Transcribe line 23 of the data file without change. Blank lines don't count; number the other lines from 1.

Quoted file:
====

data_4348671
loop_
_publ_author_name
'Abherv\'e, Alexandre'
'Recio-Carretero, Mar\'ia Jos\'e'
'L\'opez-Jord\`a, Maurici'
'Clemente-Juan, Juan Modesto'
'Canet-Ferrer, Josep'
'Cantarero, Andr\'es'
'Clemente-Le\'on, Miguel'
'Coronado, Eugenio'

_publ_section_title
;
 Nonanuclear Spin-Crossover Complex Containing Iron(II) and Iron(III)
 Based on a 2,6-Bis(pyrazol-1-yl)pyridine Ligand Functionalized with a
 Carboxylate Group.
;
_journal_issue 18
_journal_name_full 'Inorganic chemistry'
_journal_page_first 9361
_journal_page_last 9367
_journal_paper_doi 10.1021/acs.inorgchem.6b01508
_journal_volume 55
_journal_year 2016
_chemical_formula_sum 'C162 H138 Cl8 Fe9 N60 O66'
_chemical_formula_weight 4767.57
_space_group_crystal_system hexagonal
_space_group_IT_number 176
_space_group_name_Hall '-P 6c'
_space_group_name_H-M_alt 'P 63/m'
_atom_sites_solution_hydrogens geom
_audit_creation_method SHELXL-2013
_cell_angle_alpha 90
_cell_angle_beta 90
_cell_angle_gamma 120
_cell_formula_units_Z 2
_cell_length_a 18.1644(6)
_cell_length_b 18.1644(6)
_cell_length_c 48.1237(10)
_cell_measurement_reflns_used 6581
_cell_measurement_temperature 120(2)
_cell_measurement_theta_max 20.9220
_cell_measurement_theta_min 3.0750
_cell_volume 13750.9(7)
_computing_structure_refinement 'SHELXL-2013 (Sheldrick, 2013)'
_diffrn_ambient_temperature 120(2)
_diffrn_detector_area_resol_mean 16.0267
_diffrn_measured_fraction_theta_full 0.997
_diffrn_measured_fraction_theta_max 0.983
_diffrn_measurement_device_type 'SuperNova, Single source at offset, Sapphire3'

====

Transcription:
_journal_volume 55